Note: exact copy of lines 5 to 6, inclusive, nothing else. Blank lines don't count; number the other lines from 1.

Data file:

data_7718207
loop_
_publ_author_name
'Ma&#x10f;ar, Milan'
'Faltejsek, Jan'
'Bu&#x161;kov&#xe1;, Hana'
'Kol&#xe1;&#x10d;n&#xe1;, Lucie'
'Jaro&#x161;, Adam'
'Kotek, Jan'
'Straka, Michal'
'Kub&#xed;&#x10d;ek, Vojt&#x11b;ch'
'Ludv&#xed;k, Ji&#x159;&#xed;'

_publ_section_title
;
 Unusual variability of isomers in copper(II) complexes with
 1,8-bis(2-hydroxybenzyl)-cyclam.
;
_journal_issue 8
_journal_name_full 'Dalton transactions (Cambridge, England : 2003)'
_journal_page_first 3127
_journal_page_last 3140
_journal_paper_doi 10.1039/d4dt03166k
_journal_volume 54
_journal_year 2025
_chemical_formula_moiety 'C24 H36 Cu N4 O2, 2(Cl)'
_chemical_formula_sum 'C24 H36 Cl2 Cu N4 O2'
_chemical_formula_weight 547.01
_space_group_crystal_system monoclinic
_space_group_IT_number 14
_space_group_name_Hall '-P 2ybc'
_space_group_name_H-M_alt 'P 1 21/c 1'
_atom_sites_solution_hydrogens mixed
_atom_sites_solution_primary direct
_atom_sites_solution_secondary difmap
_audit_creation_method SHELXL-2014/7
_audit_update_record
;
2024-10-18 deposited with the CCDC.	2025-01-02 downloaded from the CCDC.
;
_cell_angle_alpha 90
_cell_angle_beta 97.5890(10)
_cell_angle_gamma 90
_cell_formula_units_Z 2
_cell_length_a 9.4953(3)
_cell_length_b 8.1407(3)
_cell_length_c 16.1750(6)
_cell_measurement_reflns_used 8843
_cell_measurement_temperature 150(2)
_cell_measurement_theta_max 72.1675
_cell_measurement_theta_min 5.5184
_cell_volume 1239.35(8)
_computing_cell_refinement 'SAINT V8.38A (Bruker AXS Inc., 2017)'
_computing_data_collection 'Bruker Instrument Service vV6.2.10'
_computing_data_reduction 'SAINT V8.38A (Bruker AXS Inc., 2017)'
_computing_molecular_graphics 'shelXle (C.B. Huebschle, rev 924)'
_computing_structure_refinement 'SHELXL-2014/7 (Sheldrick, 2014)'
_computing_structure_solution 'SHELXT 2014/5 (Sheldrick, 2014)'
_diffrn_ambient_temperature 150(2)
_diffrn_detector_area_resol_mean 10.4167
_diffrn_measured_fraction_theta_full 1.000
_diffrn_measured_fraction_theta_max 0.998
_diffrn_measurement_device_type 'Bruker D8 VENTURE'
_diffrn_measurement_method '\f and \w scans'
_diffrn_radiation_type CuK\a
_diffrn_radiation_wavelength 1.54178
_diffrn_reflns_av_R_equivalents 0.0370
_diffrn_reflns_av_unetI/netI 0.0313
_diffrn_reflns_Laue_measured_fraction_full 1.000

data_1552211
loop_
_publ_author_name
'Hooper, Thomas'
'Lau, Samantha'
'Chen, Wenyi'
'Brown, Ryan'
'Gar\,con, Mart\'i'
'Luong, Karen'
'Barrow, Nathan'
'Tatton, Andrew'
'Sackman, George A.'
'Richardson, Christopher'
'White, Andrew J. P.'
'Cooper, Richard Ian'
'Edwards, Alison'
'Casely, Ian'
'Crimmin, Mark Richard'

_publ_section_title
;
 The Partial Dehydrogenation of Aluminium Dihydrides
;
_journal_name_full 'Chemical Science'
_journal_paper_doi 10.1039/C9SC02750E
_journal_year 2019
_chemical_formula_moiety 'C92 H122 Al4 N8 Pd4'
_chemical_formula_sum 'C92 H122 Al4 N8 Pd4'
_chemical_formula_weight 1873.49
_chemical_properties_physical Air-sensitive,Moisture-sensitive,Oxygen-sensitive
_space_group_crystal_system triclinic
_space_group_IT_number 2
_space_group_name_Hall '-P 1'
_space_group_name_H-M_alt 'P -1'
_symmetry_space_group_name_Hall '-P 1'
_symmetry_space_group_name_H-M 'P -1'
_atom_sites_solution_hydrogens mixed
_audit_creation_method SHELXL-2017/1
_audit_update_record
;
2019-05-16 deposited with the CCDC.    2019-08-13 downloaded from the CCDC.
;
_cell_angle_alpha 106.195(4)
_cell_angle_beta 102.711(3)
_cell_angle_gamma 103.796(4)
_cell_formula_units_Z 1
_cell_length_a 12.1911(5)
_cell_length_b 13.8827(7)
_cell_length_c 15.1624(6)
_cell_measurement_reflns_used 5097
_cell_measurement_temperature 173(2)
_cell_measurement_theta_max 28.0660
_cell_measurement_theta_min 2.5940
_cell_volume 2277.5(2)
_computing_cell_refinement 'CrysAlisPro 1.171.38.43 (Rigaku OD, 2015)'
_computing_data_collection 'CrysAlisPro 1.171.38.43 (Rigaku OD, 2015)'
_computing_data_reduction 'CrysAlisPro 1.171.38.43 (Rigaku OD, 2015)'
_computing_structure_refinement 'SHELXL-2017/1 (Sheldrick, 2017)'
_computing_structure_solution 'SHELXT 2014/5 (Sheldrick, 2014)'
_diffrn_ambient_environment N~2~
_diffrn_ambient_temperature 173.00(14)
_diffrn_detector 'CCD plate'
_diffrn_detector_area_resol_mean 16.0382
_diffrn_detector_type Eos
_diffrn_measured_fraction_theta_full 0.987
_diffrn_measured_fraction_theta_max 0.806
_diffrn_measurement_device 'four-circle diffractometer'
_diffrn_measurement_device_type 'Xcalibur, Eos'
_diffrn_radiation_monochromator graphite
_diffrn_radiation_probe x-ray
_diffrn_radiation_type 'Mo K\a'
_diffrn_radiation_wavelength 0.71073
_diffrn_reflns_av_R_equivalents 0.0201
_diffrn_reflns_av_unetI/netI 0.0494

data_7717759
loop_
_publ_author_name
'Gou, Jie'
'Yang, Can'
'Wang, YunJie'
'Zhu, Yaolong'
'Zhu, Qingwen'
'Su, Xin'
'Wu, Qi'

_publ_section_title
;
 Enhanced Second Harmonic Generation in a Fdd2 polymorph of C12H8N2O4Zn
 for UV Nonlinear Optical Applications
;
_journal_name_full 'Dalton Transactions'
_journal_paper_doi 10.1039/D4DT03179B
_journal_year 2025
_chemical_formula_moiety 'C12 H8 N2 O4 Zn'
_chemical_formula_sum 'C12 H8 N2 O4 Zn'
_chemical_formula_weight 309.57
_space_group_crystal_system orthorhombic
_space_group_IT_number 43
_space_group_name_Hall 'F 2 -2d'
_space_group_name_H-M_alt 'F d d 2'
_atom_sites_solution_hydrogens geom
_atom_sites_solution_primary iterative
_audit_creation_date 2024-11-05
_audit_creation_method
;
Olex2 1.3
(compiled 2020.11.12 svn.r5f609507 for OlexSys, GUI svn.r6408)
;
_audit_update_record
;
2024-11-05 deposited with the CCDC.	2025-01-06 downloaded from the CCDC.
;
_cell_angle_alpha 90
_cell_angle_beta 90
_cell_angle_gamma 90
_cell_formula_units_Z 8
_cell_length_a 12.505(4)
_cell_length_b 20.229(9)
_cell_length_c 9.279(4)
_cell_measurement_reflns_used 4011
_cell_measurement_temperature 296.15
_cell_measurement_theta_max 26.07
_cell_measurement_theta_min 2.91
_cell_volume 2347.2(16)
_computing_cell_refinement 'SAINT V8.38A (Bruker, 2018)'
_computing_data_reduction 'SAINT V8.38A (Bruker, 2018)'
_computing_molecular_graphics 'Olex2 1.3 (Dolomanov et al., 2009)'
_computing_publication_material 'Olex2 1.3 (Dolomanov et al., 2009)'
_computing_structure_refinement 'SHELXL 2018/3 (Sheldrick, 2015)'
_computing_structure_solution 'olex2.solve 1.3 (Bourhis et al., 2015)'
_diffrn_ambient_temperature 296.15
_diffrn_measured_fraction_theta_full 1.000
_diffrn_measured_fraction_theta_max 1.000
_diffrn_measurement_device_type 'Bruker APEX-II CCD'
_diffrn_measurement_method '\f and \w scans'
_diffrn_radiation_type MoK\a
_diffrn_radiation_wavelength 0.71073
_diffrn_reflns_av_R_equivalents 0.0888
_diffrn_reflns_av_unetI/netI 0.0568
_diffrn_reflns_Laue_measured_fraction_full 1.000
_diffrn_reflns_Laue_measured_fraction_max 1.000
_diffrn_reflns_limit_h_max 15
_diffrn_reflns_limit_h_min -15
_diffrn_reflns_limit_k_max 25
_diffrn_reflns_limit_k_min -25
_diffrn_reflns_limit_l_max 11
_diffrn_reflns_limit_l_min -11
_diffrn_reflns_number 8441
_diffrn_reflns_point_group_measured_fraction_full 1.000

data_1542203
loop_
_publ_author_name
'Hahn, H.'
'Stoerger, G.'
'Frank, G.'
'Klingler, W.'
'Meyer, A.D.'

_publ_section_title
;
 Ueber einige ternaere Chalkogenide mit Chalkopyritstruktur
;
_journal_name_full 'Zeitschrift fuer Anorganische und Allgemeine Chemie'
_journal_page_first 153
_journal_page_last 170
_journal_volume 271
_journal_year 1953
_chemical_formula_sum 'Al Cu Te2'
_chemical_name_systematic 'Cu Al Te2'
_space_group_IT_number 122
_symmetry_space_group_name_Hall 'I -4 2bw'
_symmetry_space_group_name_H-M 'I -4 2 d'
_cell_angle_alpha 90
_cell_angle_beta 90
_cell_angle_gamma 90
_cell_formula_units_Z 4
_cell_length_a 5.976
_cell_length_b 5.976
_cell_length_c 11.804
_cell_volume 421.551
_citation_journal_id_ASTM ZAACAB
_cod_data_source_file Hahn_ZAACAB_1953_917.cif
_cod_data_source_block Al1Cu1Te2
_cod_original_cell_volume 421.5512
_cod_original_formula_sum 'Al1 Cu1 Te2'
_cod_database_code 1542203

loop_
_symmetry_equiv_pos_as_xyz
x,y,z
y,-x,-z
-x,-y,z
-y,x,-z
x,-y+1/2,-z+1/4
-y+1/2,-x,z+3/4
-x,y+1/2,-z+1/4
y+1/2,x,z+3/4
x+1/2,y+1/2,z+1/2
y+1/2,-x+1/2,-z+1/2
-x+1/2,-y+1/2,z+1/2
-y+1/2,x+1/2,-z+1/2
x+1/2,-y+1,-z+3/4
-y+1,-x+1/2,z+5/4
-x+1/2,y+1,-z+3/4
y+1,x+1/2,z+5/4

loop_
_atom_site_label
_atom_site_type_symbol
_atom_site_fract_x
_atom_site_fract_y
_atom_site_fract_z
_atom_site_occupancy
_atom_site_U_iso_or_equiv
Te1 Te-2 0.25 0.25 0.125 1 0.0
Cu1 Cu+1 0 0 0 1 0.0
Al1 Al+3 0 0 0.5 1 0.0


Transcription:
'Faltejsek, Jan'
'Bu&#x161;kov&#xe1;, Hana'